There are two very different performance of Schumann’s Concerto
here, by artists of different background, ages and temperaments.
There are similarities of sorts given that both are performed
with somewhat lesser known German orchestras — though they play
well, and the Bamberg has a long and distinguished track record,
as it were, on disc.
Gerhard Oppitz, now nearing sixty, plays with a certain expressive
nonchalance. There is considerable clarity and fine chording,
judicious pedalling and altogether a rather unruffled, somewhat
withdrawn approach. His tempi are conventional but unlingering
and his rubati well calibrated, with a degree of latitude that
is duly ‘paid back’. There’s certainly a quotient of ‘grazioso’
in the orchestral life generated by Marc Andreae, though there’s
a rather downplayed sense of anticipation leading to the joyful
release of the finale. Patrician reserve is the rule.
The young Sophie Pacini, born in 1991, is rather more outgoing,
as one might expect. She prefers to explore the limpid poetry
embedded in the music and adds a decidedly powerful battery
of rubatos, yet with no lack of energy and commanding chording
when required. Again she doesn’t play with too much pedal, and
drives through the first movement cadenza. Her lovingly phrased
slow movement contrasts with Oppitz’s more princely aloofness,
and she doesn’t over-press the finale, which is to the good.
This leaves two very different performances, one an architecturally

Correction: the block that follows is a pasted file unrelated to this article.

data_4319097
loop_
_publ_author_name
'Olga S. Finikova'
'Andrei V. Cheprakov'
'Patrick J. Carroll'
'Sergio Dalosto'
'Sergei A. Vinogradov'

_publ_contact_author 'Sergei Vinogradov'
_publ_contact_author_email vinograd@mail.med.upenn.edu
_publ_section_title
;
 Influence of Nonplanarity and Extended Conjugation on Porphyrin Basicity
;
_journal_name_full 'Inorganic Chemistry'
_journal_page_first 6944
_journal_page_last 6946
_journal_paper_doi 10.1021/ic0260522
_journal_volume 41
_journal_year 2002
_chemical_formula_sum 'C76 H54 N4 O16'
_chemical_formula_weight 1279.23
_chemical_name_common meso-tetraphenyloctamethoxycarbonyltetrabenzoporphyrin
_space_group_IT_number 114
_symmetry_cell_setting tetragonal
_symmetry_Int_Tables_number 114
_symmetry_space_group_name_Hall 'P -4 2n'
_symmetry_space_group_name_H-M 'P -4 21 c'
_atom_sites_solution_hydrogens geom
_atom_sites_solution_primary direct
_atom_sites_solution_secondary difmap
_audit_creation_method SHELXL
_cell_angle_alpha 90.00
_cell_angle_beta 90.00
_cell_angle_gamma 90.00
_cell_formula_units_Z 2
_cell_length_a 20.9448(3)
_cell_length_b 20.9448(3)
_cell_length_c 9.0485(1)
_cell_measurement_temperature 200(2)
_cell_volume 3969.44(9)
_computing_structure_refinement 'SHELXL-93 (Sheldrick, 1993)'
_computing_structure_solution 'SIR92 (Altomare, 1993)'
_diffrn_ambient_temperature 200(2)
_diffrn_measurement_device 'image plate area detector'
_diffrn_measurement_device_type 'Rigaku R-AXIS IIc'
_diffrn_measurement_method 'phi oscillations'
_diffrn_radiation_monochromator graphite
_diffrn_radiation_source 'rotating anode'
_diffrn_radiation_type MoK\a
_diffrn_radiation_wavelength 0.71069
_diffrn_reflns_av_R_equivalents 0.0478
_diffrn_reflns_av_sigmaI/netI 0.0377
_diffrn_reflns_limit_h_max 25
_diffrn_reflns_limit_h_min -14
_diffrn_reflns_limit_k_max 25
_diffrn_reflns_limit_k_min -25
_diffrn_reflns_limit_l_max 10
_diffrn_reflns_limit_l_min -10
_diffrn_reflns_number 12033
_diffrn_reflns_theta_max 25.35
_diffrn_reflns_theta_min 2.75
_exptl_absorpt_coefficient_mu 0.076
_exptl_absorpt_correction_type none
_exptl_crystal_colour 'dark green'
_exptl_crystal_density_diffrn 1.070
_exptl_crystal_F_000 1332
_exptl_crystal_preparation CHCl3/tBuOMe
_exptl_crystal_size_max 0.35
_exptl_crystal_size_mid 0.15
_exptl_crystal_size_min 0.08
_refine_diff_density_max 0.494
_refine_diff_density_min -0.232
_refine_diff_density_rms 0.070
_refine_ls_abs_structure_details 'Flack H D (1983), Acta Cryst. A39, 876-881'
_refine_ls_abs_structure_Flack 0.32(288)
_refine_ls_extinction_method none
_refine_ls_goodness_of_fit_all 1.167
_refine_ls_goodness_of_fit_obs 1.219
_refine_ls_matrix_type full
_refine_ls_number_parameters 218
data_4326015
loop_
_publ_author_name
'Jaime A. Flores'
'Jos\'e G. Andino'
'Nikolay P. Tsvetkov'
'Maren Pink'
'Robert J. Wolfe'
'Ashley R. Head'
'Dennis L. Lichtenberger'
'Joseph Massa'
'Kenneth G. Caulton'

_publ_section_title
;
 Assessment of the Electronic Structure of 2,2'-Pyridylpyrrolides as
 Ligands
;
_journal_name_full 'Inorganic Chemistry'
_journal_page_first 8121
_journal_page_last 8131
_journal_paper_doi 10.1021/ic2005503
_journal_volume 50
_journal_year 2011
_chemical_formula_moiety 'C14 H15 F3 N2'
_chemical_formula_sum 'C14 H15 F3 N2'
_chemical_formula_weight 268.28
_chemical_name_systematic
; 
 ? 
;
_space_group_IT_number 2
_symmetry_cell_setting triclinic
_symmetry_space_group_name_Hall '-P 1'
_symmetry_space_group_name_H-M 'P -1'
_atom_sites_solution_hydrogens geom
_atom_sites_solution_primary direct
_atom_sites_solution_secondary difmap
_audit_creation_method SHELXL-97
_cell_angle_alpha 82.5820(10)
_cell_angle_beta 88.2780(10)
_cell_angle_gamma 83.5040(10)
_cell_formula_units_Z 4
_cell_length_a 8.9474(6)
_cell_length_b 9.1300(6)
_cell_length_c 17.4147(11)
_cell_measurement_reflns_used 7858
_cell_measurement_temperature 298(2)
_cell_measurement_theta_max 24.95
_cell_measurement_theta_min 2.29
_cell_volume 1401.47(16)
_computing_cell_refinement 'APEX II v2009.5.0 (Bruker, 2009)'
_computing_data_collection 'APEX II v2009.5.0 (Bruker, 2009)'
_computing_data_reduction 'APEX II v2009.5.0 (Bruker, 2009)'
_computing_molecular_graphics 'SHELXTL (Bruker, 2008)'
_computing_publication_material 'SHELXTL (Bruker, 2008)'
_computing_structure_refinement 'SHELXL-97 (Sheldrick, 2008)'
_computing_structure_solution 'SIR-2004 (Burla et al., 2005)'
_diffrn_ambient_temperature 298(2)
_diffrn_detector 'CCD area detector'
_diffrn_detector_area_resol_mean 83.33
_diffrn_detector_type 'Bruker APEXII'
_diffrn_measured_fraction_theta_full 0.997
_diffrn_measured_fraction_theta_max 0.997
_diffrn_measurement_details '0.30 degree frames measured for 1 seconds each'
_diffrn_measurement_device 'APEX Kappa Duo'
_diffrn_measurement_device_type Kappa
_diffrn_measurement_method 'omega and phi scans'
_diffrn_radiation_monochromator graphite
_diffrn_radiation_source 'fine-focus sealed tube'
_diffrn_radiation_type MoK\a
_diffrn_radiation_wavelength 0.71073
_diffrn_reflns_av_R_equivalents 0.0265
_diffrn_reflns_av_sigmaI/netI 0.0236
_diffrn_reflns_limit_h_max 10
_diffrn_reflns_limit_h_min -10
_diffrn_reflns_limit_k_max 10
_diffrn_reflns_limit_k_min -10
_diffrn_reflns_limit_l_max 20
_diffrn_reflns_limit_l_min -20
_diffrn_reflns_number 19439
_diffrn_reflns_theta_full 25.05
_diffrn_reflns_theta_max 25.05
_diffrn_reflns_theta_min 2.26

sagacious journey but one not overladen with romantic gesture
(Oppitz) and a more by-the-minute approach which perhaps lacks
Oppitz’s long term gaols but possesses much incident and rich
Pacini ventures to Mozart for her filler, a suitably youthful
and buoyant account of the Jeunehomme concerto which
is warmly textured and very ably partnered by Radoslaw Szulc
who directs the German State Philharmonic of Rhineland-Palatinate.
Oppitz mines more Schumann and profitably so. Possibly because
the Introduction and Allegro for piano and orchestra
Op.134 is considerably less well known than the Concerto he
plays this with a degree more intimacy; there’s fine and passionate
declamation too. The Konzertstück for piano and orchestra
in F major Op.86 is a transcription of the work for four horns
and it makes quite a startling impression for piano. It certainly
sounds pianistic, and there’s a degree of pathos in the central
panel. Oppitz and Andreae catch the dreamy landscape of the
Introduction and Allegro Appassionato for piano and
orchestra Op.92 which, when its brass-led vitality is unleashed,
generates confident brio.
A recommendation here is difficult, as these performances of
the Concerto occupy different aesthetic positions. Neither really
hits an unqualified level, but both display much thoughtful